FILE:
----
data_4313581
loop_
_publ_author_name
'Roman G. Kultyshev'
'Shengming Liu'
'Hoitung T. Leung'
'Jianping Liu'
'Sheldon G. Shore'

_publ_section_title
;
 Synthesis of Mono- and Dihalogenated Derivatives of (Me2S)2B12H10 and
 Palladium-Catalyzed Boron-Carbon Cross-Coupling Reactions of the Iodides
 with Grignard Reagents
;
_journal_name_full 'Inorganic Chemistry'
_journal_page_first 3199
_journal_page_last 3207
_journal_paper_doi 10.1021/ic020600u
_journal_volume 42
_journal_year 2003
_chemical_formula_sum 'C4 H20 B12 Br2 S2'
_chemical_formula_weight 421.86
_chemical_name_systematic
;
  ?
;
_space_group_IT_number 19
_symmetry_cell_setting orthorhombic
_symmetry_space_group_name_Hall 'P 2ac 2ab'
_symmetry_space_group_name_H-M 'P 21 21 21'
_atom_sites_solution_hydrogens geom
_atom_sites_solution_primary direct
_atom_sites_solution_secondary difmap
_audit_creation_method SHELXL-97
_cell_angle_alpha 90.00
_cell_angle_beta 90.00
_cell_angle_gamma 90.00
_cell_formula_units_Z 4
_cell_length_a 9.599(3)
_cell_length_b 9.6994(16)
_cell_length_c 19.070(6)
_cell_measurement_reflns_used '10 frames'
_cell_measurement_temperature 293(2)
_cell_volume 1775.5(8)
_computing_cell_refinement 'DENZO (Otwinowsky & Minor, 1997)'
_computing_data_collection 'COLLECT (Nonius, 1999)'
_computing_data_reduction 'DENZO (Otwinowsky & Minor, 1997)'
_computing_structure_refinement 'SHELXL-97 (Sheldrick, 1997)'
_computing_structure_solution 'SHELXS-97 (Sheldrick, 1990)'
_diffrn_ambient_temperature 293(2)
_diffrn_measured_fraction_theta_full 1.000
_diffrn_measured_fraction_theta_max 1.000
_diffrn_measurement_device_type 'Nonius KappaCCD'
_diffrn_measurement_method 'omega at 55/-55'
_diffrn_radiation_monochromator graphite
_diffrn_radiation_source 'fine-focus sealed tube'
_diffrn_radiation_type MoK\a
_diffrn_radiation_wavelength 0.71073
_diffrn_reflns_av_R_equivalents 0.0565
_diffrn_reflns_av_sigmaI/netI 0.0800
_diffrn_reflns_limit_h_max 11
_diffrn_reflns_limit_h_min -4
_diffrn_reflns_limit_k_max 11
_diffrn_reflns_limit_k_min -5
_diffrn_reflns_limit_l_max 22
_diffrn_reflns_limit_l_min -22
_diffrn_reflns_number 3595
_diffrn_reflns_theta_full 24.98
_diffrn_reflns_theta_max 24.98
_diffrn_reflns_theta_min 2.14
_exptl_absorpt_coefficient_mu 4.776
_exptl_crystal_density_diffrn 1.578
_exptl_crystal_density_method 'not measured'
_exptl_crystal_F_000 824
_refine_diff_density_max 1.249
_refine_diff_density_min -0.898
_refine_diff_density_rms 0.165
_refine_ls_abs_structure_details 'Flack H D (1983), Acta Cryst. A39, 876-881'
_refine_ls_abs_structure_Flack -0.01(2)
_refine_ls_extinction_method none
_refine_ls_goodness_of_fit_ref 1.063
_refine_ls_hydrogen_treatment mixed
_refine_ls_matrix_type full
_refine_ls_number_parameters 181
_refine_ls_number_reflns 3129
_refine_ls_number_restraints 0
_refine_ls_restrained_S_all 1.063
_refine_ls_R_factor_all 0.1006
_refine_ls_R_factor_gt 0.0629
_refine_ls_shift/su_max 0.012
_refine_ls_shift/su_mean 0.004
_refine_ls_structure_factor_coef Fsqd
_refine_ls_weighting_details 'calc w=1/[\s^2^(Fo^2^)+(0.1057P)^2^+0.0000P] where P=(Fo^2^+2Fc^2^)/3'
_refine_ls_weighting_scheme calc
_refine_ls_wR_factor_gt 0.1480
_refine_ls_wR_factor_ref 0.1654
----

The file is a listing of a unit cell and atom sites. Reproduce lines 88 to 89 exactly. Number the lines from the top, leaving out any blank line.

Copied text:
_refine_ls_R_factor_all 0.1006
_refine_ls_R_factor_gt 0.0629